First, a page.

Wedded Wildcats

At our beautiful campus, there are many married professors, staff and administrators who you may not know are couples. Here, they share their knowledge and passion for life with each other and their involvement in our Wildcat community. This is the first in a series of Q-and-A stories with Wildcats who’ve tied the knot.

Adrianne Santina &
Brian Winkenweder

Adrianne is an adjunct professor of art & visual culture with a specialization in non-western art history and teaches Introduction to Visual Culture. She has taught at colleges and universities in New Mexico, New York, Texas and Oregon.
Brian is chair of the Department of Art & Visual Culture and also associate professor of art history at Linfield. He earned his master’s degree in English and art history from University of New Mexico, where he met Adrianne when she started her doctorate. They married just before they moved to New York City for Brian’s doctorate in art history and criticism from Stony Brook University. They both began teaching at New York University and Dowling College at the same time.

How long have you been at Linfield? Did you two meet at Linfield or did you move to McMinnville after you were married?
Adrianne: Well, Brian started teaching at Linfield before I did. I started teaching here in the fall of 2006.
Brian: We moved to the University of North Texas (Denton, Texas). Adrianne was an assistant professor of art history; I was a visiting professor in art history and design history. Our offices were just down the hall from each another. Our son, Scott, was born while we taught there. We always worked on opposite days so one of us could do child care. Scott, as a newborn, spent a lot of time in our offices. Now, he is a 7-year-old boy.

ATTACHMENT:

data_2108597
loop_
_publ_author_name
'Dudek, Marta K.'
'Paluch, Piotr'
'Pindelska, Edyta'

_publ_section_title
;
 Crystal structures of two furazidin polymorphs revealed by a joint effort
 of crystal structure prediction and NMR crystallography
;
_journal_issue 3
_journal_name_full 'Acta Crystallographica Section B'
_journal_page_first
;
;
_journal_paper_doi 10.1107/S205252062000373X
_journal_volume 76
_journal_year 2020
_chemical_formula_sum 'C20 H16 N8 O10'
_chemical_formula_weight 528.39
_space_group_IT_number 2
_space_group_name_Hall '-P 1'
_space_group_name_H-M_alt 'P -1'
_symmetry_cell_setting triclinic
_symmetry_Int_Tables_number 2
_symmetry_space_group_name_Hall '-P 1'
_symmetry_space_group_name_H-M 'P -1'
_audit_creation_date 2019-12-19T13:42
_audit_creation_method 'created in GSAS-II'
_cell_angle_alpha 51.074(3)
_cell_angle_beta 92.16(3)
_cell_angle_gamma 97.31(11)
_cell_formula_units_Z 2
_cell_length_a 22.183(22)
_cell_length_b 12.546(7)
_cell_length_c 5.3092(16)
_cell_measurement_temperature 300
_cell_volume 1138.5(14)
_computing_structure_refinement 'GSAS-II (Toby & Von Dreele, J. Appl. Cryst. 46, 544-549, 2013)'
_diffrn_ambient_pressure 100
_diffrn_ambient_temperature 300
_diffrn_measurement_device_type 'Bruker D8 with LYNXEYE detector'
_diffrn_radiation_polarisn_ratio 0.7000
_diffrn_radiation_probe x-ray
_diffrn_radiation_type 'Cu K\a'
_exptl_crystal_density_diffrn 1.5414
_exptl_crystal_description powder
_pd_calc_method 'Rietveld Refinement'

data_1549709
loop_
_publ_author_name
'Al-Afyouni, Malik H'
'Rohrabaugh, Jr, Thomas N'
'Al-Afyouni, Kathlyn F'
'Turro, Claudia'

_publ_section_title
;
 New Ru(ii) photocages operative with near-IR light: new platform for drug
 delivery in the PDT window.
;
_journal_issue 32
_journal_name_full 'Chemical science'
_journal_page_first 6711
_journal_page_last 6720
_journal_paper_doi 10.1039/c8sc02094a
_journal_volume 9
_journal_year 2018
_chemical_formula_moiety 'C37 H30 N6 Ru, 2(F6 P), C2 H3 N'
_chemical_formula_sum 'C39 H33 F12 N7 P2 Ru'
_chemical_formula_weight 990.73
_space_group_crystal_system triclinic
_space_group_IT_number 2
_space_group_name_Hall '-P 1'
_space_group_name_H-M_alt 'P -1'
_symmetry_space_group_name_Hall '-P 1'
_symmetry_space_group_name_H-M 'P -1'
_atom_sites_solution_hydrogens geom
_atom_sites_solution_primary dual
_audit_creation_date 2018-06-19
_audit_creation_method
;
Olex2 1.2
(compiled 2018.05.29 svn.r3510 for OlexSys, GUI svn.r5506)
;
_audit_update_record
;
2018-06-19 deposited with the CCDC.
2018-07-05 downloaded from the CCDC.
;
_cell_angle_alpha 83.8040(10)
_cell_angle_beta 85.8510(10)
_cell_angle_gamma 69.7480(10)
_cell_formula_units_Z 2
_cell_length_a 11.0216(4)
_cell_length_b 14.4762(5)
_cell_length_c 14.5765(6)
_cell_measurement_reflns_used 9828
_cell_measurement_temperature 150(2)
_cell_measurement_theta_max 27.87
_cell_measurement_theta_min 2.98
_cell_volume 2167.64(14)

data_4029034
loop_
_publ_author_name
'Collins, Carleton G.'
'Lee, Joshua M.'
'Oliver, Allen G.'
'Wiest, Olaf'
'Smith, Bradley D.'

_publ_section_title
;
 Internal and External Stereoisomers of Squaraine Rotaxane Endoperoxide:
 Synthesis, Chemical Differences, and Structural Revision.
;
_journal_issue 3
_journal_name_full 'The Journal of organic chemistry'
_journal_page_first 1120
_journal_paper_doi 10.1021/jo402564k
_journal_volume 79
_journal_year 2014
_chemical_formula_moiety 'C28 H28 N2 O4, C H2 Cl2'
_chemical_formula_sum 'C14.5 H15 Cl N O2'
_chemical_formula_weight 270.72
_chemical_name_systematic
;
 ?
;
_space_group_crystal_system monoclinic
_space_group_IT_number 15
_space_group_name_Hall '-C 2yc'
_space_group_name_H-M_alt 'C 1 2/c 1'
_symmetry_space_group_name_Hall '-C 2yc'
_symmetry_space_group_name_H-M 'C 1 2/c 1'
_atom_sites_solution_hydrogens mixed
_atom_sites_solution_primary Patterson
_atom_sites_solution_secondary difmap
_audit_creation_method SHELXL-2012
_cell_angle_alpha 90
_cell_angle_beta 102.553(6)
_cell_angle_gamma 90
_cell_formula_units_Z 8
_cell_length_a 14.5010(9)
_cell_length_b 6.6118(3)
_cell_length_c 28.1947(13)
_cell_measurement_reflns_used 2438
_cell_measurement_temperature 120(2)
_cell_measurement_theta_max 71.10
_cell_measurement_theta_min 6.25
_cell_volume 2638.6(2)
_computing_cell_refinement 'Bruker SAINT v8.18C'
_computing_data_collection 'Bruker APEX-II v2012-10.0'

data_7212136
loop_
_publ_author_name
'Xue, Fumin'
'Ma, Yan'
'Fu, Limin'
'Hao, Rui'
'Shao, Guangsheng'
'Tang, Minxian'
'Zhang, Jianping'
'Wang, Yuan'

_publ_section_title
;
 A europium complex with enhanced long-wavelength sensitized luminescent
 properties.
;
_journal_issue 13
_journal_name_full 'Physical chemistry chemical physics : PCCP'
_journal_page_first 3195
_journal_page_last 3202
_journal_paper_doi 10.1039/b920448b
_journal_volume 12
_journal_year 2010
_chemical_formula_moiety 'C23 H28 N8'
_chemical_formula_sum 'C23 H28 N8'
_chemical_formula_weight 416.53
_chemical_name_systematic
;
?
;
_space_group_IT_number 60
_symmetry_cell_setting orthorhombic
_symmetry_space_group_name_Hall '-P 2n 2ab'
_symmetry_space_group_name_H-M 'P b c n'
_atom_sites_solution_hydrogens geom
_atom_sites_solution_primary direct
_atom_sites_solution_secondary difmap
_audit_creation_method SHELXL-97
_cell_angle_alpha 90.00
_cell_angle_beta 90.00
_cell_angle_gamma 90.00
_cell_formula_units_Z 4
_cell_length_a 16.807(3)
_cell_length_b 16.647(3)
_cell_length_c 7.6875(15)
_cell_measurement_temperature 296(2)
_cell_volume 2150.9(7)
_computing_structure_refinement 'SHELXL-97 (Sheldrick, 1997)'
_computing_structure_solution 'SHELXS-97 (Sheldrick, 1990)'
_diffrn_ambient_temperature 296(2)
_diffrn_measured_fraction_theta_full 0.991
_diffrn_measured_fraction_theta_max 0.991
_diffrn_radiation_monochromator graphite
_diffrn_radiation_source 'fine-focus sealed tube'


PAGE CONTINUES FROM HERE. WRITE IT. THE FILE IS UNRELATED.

Why did you two decide to come to Linfield?
Adrianne: Brian was offered a job in the Department of Art and Visual Culture. We also liked the location, as we are both from the West Coast. I’m from California, and Brian grew up in Gladstone, Ore.
Brian: To be closer to our extended families (Adrianne’s lives in Orange County, Calif., and mine live in Seattle, Wash.). I grew up in Oregon, and it is a dream come true to return “home.”

How do you like Linfield?
Adrianne: Speaking for myself, I like it here. I enjoy working with the students in my AAVC 110 course as I see people from different majors.
Brian: This is the best liberal arts college that I have ever worked at. I love the students and the colleagues in my department. Even after six years, I still pinch myself to make sure I’m not living in a too-good-to-be-true dream. My grandparents lived in McMinnville when I was a child, and I have always loved Linfield.